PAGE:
The first observing session around Syracuse this year happened at Green Lakes State Park on January 9th. Bob Piekiel, one of CNY’s best known and most knowledgable amateur astronomers, had his Celestron NexStar 11 in the parking lot behind the main office, which was fortunately kept open for attendees hoping to warm up between views. To Bob’s C11 was added my Zhumell 25×100’s, providing less magnification but a wider field of view to take in more of the comet’s core, tail, and nearby stars.

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A very prominent Orion and arrow-ed Comet Lovejoy from the Green Lakes parking lot. Photo by Kim Titus.

The Friday night skies were only partially on our side, offering a few short-lived views of the Orion Nebula and Lovejoy. Jupiter was just bright enough to burn through some of the cloud cover to our East, giving us slightly muddled but otherwise decent views of it and its four largest satellites for about 10 minutes. By our 9 p.m. pack-up and departure, the skies were even worse – which is always a good feeling for observers (knowing they didn’t miss a chance for any additional views by packing up early).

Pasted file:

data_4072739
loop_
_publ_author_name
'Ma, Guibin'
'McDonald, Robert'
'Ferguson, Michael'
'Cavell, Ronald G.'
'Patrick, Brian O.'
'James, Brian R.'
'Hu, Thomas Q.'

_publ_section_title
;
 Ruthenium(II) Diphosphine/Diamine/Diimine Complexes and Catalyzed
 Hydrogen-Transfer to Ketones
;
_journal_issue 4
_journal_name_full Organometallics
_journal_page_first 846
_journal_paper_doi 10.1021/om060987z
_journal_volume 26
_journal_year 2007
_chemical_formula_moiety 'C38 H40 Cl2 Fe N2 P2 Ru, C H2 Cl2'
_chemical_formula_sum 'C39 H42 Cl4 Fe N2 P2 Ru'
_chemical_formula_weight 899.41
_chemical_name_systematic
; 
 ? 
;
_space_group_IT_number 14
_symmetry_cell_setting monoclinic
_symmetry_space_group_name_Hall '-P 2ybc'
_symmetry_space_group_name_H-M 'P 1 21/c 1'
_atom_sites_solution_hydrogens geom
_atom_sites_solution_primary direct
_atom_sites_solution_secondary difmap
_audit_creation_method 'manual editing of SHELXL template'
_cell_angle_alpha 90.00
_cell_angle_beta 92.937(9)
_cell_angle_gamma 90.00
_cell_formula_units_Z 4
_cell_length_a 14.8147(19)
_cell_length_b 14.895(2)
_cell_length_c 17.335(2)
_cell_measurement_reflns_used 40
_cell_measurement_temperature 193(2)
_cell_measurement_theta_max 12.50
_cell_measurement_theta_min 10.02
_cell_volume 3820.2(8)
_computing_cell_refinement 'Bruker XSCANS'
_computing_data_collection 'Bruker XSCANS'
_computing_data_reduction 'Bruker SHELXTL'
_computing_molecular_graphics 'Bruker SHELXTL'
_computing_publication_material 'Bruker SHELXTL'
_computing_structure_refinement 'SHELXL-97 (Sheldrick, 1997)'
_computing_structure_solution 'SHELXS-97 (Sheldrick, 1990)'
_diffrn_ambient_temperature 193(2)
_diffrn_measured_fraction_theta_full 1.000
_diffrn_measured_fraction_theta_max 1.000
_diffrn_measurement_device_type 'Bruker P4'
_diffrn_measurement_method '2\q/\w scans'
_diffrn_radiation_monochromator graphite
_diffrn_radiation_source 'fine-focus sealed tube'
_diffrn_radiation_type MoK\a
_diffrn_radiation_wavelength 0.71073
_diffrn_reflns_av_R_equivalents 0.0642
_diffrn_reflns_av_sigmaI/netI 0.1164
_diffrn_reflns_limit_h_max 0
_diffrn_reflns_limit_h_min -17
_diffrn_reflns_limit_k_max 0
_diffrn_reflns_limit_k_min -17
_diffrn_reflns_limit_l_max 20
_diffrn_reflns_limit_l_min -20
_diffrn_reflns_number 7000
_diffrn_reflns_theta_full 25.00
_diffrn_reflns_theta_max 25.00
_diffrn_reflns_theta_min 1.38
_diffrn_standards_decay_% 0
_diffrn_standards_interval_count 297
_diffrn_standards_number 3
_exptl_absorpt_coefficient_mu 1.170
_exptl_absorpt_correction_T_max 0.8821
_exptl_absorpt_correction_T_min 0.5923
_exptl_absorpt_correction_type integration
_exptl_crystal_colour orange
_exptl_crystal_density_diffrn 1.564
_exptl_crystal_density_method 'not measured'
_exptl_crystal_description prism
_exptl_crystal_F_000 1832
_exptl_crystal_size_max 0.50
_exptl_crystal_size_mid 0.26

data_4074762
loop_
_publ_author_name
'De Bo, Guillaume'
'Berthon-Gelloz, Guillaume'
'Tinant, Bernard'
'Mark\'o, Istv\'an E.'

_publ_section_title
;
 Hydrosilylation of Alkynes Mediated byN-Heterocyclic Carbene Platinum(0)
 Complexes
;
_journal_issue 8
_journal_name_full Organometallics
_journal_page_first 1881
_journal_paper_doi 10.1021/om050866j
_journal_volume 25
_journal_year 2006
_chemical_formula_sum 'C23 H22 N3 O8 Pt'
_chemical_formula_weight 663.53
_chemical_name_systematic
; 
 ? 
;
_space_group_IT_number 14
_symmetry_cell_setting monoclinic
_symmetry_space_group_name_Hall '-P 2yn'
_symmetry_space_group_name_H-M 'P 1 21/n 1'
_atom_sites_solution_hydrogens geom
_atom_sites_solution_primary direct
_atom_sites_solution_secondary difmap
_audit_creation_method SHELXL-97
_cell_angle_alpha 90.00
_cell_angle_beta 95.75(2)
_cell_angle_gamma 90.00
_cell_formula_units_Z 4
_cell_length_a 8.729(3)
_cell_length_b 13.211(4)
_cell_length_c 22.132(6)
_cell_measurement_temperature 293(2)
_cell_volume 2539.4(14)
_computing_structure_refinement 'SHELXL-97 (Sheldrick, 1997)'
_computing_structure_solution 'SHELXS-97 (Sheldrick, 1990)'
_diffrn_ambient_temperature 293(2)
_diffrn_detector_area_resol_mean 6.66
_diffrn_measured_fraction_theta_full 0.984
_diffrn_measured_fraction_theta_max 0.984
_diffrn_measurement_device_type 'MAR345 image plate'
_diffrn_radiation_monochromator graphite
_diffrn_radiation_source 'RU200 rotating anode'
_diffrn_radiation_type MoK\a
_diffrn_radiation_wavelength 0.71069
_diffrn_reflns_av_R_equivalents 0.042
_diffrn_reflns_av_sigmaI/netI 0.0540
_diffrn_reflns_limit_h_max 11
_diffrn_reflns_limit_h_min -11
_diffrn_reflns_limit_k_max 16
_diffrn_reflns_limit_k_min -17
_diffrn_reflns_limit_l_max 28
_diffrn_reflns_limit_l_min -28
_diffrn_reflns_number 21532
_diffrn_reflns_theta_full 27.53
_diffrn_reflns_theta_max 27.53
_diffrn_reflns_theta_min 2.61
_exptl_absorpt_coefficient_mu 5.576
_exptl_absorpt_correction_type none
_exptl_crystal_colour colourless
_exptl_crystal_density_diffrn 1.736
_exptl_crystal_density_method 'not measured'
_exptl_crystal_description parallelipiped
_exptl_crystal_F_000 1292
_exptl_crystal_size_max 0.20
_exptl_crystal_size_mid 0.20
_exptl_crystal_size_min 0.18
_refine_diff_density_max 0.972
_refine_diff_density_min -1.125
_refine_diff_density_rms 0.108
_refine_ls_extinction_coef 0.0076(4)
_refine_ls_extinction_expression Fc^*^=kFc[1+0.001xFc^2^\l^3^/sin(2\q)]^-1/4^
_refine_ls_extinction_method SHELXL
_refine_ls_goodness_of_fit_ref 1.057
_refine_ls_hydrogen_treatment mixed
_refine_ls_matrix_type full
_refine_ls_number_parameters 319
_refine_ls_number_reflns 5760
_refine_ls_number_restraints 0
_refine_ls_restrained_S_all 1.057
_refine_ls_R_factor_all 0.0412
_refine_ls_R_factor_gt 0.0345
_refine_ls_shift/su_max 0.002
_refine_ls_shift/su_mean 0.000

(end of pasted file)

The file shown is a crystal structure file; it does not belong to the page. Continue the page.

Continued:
The night of Saturday, January 10th turned into a much better night for observing, offering a good opportunity for some long-exposure images to try to capture Lovejoy just past its luminous prime. The following image was taken from one of the parking lots at Jamesville Beach – the same spot where Larry Slosberg, Dan Williams and I observed the nova in Delphinus. Light pollution aside from the 30 second exposure, the brightest constellations are clearly visible and a fuzzy, bright green star is clearly visible in the full-sized image. Click on the image below for a larger, unlabeled version of the same.